Adopt the ABA Revenue Model

Are you in the process of establishing or growing an early stage web business?  If so, I thoroughly recommend the ABA revenue model.

What is it, I hear you asking?  It’s the “Anything But Advertising” approach.

Over the last twenty-four months we have detected a shift in the type of technology start-up being established in London.  For whatever reason (and I suspect a $100bn initial public offering may have something to do with it), the proportion of B2B versus B2C businesses seems to have changed markedly.  A number of commentators have already noted the number of “Global Vice Presidents of Sales” floating around the Old Street roundabout – usually residing in start-ups with two other employees (one a President and the other an Executive Vice President).

I read a nice set of statistics recently on LinkedIn’s blog that demonstrates the dangers of assuming eyes plus hours equals cash – an assumption that I fear underpins a lot of these start up businesses:

  • LinkedIn users spend an average of 18 minutes a month on the site. Facebook users spend 6.4 hours a month.
  • LinkedIn gets $1.30 in revenue for every hour those users spend on site. Facebook: 6.2 cents.

Surprising, aren’t they?

How to monetize website based business is something we’ve debating at Rapid Innovation Group recently – and I was pleased to find earlier that we are not alone in this debate, with this Wharton professor expressing a similar ABA preference.  However, other than Professor Clemons no one seems to be addressing this issue.

So why wouldn’t you depend on advertising revenue as your main source of funds, other than on the basis that Facebook cannot make substantial amounts of money from it?  Firstly (and sadly), when things go bad in the economy advertising revenues tend to get hammered – and secondly, how many other businesses (starting with Google) are trying to make money from the same source?  Yes, the answer is lots.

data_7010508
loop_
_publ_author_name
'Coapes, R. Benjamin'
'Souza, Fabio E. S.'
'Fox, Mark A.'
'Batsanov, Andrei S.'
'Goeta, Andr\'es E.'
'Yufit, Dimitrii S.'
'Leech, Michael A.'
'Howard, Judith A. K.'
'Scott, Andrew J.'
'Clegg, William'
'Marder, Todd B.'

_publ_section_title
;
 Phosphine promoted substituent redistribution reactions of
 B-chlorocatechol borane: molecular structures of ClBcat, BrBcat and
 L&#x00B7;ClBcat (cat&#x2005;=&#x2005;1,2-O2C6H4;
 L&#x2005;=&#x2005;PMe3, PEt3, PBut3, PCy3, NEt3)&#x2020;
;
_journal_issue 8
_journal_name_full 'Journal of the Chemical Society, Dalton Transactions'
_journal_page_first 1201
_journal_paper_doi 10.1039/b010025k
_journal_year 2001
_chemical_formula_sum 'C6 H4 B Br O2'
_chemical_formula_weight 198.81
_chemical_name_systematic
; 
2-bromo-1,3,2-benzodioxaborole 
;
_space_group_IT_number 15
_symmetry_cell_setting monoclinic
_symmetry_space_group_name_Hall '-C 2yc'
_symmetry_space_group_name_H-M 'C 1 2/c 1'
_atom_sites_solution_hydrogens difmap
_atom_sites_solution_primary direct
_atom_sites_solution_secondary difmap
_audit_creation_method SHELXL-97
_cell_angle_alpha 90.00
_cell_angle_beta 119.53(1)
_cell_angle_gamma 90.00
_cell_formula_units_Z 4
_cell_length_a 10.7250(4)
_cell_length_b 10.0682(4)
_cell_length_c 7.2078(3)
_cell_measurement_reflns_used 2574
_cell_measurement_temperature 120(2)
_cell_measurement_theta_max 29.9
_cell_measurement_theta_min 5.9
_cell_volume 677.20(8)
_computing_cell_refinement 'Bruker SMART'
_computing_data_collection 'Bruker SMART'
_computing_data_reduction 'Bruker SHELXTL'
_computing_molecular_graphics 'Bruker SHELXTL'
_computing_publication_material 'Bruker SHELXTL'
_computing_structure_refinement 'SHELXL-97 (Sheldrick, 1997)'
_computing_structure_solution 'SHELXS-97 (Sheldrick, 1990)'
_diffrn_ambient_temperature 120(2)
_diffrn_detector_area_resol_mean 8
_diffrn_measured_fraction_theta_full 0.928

I do not have a definitive answer for you, but what I will say is this: if you are creating or seeking to grow a business, you need to be looking for sustainable revenue streams.  If you are providing a product or service that is to be used day in, day out, you do not want to be dependent on the vagaries of wider economic performance for your end of quarter sales figures.  Identify another way of extracting value from your customers early on, have a rational reason for setting your pricing point, and then stick to your guns.

Examples you should be considering:

  • Do people go to your service on a regular basis?  Then use a subscription model
  • Do your customers want different amounts of something each time they visit?  Then use a transactional model
  • Do your customers need to understand your service before they can see value?  Then use a no-charge-but-I-need-your-credit-card-details-in-advance trial model

Whatever value your service or product provides, please do not kick off into the market on the basis that your customers might be interested in a General Motors Chevy Cruze or a package holiday to Spain as a result (unless you are selling cars or Spanish package holidays)!

Pricing models and points are difficult issues for early stage businesses to address – but they set the tone for the business over the coming decade, and demark your limits of growth to an extent – so make sure you get them right!